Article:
I know CPU's can pull that much but adding that plus the GPU means the motherboards will be pulling all the power so again if there's a watercooling leak / hardware fault that'll be full PSU power through the motherboard, can be dangerous not to mention a bigger bang when something goes wrong.

Like I said it'd be great if they could do it but if a fault happens or whatever they need to make damn sure they can dissipate that power quickly because if the caps store it and you go to work on it and you have no clue (like most) how to short the motherboard or power supply... well nuff said really.

There would not be any caps to store power on the motherboard. It is only a line feed.

This is more or less the same thing as complaining that you could spill water on the PCI-e connector of your GPU, except that the traces in the MB would be covered by Fiberglass and paint. I hope you know that.
Quote:
Originally Posted by TheLAWNOOB View Post

Why don't we just power the entire PC with a USB-C cable. Not that much power that I think of it.

You could, for most weaker computers. Like every Tablet, Phone, and even some smaller laptops. Or most Intel NUCs. Or an RPi.

But our stuff doesn't run off 5v, so it's a no-go.
Quote:
Originally Posted by epic1337 View Post

Quote:
Originally Posted by KarathKasun View Post

You can accomplish BC with a sense pin or ack request to initialize the slot in 12v only or in 12v/3.3v mode.

thats a dangerous approach, if the negotiation fails due to a glitch or bug the board will go up in flames, literally.
plus i doubt most users would even update their bios to support a revised PSU.

a better approach is to change from the 24pin connector entirely, to support backward compatibility an adapter cable would suffice.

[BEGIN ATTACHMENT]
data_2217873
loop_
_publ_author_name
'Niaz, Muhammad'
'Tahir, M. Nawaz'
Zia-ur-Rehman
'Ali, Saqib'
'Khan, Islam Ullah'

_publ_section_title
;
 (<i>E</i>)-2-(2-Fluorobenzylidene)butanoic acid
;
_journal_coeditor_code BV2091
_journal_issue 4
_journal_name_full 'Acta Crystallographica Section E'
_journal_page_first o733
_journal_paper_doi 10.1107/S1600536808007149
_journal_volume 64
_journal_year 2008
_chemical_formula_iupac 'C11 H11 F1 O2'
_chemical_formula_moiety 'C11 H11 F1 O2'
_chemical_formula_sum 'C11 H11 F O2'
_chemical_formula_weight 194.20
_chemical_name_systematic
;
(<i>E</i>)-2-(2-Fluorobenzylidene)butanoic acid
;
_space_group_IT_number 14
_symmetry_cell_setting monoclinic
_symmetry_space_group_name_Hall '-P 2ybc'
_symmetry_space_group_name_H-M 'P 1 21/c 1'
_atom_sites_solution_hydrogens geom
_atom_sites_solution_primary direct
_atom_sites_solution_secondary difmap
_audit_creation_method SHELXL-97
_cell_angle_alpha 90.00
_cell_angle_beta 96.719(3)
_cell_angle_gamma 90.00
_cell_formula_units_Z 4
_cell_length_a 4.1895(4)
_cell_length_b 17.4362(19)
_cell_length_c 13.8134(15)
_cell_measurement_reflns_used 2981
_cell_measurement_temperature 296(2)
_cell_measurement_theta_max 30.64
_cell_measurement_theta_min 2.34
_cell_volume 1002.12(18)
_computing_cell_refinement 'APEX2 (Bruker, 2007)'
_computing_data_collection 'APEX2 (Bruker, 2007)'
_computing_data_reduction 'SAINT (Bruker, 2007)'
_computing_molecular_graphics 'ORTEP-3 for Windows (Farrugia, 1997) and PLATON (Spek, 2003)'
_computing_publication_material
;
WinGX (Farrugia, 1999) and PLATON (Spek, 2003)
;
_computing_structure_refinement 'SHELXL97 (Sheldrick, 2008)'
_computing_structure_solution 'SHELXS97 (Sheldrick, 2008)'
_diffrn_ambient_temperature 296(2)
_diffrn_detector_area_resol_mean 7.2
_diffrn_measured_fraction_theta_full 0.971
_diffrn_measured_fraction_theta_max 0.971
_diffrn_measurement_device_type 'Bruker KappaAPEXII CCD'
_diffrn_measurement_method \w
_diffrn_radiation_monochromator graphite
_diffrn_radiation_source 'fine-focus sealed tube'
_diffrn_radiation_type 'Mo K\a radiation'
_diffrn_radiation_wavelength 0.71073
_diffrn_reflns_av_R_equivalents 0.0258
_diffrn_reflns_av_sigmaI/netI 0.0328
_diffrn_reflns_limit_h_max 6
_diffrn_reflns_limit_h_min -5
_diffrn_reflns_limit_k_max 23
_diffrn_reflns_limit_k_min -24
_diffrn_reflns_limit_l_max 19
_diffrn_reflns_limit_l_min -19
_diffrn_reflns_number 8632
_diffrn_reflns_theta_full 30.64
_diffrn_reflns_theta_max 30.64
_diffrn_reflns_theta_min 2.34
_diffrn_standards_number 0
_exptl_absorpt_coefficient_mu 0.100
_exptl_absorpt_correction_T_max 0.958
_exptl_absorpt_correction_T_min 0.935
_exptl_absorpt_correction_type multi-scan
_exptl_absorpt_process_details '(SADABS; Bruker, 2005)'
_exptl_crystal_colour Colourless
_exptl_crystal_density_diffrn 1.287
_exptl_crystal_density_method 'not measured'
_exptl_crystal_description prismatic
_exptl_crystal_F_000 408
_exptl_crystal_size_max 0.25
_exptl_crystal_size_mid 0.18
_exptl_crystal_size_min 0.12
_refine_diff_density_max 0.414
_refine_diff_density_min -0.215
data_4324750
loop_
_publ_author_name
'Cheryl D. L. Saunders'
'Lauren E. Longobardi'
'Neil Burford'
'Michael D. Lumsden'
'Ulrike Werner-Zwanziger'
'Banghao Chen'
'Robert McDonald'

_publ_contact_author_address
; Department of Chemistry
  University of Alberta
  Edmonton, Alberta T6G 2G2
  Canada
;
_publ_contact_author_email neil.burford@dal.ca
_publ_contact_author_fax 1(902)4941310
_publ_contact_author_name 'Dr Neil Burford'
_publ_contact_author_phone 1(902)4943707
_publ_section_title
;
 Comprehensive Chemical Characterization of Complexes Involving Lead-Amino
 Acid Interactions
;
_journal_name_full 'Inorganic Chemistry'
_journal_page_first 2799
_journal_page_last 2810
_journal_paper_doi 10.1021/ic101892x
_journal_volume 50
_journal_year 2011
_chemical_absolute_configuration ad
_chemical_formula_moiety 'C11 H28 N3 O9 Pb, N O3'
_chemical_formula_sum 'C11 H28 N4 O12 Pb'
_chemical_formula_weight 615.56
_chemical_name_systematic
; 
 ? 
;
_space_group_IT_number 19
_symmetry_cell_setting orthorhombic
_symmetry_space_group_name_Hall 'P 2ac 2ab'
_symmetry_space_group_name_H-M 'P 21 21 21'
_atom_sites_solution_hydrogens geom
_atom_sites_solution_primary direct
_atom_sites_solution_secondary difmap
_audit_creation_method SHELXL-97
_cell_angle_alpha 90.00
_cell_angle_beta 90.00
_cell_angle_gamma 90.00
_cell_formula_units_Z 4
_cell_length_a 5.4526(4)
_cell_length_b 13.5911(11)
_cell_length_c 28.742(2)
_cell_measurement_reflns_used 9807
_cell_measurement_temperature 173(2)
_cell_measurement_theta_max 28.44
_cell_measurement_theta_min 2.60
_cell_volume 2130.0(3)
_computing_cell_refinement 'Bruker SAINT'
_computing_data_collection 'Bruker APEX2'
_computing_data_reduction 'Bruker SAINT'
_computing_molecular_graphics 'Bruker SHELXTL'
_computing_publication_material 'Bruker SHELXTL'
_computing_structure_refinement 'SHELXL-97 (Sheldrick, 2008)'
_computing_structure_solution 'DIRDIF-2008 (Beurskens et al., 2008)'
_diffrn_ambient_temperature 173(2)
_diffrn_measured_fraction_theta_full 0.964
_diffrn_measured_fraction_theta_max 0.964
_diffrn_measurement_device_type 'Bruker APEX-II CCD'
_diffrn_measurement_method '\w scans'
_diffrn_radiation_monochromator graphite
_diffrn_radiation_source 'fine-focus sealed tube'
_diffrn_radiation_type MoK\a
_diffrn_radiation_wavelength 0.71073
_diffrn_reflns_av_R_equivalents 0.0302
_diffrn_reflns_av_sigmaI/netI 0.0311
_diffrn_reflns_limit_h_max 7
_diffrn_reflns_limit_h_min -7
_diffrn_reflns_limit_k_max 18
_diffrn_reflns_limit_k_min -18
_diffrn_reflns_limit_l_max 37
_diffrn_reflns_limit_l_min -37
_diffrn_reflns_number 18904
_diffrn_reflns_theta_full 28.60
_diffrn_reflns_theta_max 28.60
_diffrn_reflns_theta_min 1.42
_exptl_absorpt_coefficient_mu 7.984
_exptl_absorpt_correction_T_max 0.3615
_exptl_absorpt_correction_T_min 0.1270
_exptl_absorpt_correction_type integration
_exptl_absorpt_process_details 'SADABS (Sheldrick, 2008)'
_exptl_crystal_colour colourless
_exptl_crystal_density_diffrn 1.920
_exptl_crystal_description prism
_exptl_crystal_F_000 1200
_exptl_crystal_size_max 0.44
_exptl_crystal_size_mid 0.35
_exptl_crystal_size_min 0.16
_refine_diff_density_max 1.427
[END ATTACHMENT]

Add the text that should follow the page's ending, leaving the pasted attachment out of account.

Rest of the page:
Card/MB negotiation, not MB/PSU.

We already use Card/MB to handle what version of PCI-e is used (1.1, 2.0, 3.0, number of lanes, etc)
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post #98 of 151
Quote:
Originally Posted by KyadCK View Post

Card/MB negotiation, not MB/PSU.

We already use Card/MB to handle what version of PCI-e is used (1.1, 2.0, 3.0, number of lanes, etc)

ohh, i hadn't noticed they were talking about the PEG pins.

its still a dangerous approach though.
problematic part in this is that, if the motherboard defaults to 12v it risks over-voltage, where as if it defaults to 3.3v there would be insufficient voltage.
i guess the trick here would be to have one set of pin to default to 3.3v for negotiation, it would power up the card's bios chip.
Edited by epic1337 - 8/22/16 at 11:04pm
post #99 of 151
Quote:
Originally Posted by epic1337 View Post

Quote:
Originally Posted by KyadCK View Post

Card/MB negotiation, not MB/PSU.

We already use Card/MB to handle what version of PCI-e is used (1.1, 2.0, 3.0, number of lanes, etc)

ohh, i hadn't noticed they were talking about the PEG pins.

its still a dangerous approach though.
problematic part in this is that, if the motherboard defaults to 12v it risks over-voltage, where as if it defaults to 3.3v there would be insufficient voltage.
i guess the trick here would be to have one set of pin to default to 3.3v for negotiation, it would power up the card's bios chip.

That's pretty much how it works, yea.

They say it will be compatible. We'll see. It should be an official spec soon enough with a pinout.
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post #100 of 151
So....how many PCIe 4.0 slots are we expecting to see on a motherboard? Just one? Two? Four?

Four would end up with a capability of delivering 1.2 kW just for the PCIe slots. My entire power supply puts out that much, and I'm supposed to be able to, or want to for that matter, route all that power through the motherboard somehow?